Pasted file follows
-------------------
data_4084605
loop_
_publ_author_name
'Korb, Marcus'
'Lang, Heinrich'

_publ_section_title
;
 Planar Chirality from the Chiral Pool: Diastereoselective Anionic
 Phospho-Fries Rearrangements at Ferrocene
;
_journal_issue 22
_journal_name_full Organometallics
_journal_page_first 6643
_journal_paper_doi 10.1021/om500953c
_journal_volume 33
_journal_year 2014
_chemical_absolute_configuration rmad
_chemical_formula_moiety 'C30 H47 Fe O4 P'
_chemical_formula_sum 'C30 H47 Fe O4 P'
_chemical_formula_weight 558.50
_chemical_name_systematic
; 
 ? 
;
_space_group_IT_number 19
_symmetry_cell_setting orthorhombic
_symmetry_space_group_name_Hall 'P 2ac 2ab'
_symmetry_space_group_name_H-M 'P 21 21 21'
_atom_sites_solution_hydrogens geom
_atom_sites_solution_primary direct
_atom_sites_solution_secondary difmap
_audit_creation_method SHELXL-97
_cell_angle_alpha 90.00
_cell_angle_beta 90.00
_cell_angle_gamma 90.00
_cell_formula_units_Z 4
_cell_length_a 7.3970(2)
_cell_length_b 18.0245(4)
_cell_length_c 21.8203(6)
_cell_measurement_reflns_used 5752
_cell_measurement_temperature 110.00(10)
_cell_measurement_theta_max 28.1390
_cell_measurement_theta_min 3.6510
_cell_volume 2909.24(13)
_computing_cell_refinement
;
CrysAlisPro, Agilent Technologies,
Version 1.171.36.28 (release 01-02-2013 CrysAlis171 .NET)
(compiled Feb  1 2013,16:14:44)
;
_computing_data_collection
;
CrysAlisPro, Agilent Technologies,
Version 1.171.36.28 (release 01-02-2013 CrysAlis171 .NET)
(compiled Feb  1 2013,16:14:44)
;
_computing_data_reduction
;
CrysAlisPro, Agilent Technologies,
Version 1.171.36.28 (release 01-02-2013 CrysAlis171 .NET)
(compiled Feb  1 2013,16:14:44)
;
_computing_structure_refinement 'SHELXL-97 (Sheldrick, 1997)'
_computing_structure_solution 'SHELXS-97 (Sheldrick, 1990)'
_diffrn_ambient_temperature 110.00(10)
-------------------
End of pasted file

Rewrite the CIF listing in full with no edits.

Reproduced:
data_4084605
loop_
_publ_author_name
'Korb, Marcus'
'Lang, Heinrich'

_publ_section_title
;
 Planar Chirality from the Chiral Pool: Diastereoselective Anionic
 Phospho-Fries Rearrangements at Ferrocene
;
_journal_issue 22
_journal_name_full Organometallics
_journal_page_first 6643
_journal_paper_doi 10.1021/om500953c
_journal_volume 33
_journal_year 2014
_chemical_absolute_configuration rmad
_chemical_formula_moiety 'C30 H47 Fe O4 P'
_chemical_formula_sum 'C30 H47 Fe O4 P'
_chemical_formula_weight 558.50
_chemical_name_systematic
; 
 ? 
;
_space_group_IT_number 19
_symmetry_cell_setting orthorhombic
_symmetry_space_group_name_Hall 'P 2ac 2ab'
_symmetry_space_group_name_H-M 'P 21 21 21'
_atom_sites_solution_hydrogens geom
_atom_sites_solution_primary direct
_atom_sites_solution_secondary difmap
_audit_creation_method SHELXL-97
_cell_angle_alpha 90.00
_cell_angle_beta 90.00
_cell_angle_gamma 90.00
_cell_formula_units_Z 4
_cell_length_a 7.3970(2)
_cell_length_b 18.0245(4)
_cell_length_c 21.8203(6)
_cell_measurement_reflns_used 5752
_cell_measurement_temperature 110.00(10)
_cell_measurement_theta_max 28.1390
_cell_measurement_theta_min 3.6510
_cell_volume 2909.24(13)
_computing_cell_refinement
;
CrysAlisPro, Agilent Technologies,
Version 1.171.36.28 (release 01-02-2013 CrysAlis171 .NET)
(compiled Feb  1 2013,16:14:44)
;
_computing_data_collection
;
CrysAlisPro, Agilent Technologies,
Version 1.171.36.28 (release 01-02-2013 CrysAlis171 .NET)
(compiled Feb  1 2013,16:14:44)
;
_computing_data_reduction
;
CrysAlisPro, Agilent Technologies,
Version 1.171.36.28 (release 01-02-2013 CrysAlis171 .NET)
(compiled Feb  1 2013,16:14:44)
;
_computing_structure_refinement 'SHELXL-97 (Sheldrick, 1997)'
_computing_structure_solution 'SHELXS-97 (Sheldrick, 1990)'
_diffrn_ambient_temperature 110.00(10)